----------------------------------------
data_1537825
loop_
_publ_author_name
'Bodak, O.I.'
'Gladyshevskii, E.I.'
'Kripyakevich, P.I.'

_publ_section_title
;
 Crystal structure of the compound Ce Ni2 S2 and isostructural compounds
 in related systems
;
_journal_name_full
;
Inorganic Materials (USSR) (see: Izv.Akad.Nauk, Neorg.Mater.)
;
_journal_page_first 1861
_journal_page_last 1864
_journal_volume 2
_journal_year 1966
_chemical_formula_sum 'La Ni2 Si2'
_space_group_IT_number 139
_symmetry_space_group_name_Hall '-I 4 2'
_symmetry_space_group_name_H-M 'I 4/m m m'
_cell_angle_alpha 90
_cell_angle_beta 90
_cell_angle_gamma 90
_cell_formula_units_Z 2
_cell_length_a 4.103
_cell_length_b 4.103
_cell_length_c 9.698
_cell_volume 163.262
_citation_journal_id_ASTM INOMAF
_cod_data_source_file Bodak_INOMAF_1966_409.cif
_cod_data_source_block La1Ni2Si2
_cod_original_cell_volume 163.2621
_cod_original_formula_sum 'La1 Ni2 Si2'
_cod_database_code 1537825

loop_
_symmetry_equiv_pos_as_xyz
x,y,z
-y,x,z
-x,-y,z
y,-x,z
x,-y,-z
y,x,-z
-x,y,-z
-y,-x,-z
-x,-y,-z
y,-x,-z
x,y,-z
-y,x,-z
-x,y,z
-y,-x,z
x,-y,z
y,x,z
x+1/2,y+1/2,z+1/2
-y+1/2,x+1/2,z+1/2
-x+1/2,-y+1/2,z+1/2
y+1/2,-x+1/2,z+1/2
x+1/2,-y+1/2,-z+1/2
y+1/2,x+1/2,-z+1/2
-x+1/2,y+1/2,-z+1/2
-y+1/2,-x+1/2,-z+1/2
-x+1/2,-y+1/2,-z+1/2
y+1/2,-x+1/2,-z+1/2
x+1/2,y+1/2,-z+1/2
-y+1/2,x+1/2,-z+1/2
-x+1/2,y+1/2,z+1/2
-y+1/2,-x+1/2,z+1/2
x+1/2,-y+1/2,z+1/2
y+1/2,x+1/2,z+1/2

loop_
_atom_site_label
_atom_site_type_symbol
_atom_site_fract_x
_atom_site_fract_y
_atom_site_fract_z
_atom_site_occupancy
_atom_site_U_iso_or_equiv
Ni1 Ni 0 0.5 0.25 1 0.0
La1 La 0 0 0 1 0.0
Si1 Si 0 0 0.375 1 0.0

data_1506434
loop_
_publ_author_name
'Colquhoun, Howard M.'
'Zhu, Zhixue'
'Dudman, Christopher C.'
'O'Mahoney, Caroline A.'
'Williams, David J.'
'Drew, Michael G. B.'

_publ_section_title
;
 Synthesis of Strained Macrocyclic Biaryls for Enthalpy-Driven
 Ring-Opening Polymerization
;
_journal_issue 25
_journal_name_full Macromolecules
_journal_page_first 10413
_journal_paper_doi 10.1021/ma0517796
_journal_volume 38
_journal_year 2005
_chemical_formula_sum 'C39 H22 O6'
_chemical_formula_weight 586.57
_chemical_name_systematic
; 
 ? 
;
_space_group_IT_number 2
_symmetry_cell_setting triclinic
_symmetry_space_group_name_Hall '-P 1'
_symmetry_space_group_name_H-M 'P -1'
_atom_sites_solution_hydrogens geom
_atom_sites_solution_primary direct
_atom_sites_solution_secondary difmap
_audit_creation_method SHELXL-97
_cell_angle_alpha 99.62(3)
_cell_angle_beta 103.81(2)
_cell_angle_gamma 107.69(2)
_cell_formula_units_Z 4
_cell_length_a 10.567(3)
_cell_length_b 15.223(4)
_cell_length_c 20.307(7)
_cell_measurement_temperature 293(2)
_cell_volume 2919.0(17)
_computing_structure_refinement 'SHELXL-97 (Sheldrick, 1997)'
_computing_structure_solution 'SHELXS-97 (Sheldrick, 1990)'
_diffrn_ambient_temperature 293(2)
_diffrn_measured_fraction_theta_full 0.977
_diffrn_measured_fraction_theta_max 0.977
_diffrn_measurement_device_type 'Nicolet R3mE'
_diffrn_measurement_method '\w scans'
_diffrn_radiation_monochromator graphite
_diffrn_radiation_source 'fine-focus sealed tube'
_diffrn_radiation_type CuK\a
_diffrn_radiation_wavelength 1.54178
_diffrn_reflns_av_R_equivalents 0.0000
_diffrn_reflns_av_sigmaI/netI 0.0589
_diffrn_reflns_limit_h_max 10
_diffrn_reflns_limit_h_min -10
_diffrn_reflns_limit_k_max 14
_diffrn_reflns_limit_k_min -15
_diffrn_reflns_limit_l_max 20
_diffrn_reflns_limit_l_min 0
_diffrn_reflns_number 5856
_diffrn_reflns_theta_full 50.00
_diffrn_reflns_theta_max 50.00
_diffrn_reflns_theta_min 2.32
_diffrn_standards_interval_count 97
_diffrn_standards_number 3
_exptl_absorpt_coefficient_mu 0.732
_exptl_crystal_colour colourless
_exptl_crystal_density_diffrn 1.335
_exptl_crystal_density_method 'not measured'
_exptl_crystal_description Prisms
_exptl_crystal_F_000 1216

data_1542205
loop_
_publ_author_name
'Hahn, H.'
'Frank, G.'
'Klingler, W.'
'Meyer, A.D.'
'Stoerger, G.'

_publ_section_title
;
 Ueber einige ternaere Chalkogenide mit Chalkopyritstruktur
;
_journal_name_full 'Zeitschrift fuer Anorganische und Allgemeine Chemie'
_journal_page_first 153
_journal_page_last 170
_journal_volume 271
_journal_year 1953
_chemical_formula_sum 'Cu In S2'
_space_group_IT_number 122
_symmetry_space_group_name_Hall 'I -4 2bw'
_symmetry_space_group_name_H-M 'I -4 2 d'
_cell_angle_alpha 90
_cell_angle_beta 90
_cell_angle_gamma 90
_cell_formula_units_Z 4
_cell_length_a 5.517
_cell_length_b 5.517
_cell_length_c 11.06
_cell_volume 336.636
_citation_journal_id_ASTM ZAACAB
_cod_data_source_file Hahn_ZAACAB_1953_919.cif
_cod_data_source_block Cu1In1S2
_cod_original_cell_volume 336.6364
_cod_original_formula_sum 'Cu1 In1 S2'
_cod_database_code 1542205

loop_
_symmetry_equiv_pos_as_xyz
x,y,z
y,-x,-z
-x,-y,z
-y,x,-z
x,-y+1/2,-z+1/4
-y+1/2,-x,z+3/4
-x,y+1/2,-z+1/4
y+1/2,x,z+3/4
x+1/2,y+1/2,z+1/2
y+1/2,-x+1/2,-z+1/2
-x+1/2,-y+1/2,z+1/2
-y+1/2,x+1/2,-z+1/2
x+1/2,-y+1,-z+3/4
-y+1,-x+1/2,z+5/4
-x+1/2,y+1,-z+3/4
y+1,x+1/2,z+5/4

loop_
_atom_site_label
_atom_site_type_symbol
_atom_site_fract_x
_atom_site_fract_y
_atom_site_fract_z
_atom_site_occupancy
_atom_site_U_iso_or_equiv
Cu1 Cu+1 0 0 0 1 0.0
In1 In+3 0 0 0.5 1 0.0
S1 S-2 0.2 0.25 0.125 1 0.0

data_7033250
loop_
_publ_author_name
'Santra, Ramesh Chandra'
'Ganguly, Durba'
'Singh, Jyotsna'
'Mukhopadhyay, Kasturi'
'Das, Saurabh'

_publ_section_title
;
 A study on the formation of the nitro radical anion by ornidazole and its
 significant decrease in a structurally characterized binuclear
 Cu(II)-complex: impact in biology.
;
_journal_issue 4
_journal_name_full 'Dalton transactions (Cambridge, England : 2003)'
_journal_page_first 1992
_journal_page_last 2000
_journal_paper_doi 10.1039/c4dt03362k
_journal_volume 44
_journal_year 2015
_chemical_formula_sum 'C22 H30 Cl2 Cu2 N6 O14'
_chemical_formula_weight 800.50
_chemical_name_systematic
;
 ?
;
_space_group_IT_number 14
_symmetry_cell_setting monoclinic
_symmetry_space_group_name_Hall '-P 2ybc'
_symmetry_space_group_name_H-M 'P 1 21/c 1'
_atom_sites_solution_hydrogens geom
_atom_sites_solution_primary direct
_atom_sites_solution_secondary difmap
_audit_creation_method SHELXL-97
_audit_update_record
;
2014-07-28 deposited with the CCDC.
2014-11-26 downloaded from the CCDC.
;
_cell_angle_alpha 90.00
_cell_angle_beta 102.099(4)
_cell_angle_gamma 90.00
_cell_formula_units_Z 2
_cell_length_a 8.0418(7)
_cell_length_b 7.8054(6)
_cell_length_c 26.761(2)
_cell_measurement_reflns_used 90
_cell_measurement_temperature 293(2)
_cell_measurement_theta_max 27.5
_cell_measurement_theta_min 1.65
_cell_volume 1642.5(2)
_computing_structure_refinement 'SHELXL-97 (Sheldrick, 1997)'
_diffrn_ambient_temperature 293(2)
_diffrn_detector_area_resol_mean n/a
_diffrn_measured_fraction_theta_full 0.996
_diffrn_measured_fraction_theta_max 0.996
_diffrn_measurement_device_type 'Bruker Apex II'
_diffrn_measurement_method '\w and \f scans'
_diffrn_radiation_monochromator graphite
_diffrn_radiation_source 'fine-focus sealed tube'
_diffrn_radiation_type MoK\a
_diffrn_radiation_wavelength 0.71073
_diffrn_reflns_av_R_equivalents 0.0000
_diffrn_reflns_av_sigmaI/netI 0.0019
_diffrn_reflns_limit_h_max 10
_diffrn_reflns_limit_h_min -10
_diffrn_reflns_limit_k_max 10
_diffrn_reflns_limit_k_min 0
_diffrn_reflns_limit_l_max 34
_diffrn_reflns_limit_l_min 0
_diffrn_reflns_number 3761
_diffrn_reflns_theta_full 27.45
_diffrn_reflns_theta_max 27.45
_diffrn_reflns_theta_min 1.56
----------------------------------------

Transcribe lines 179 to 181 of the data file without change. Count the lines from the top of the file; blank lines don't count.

_cell_angle_beta 90
_cell_angle_gamma 90
_cell_formula_units_Z 4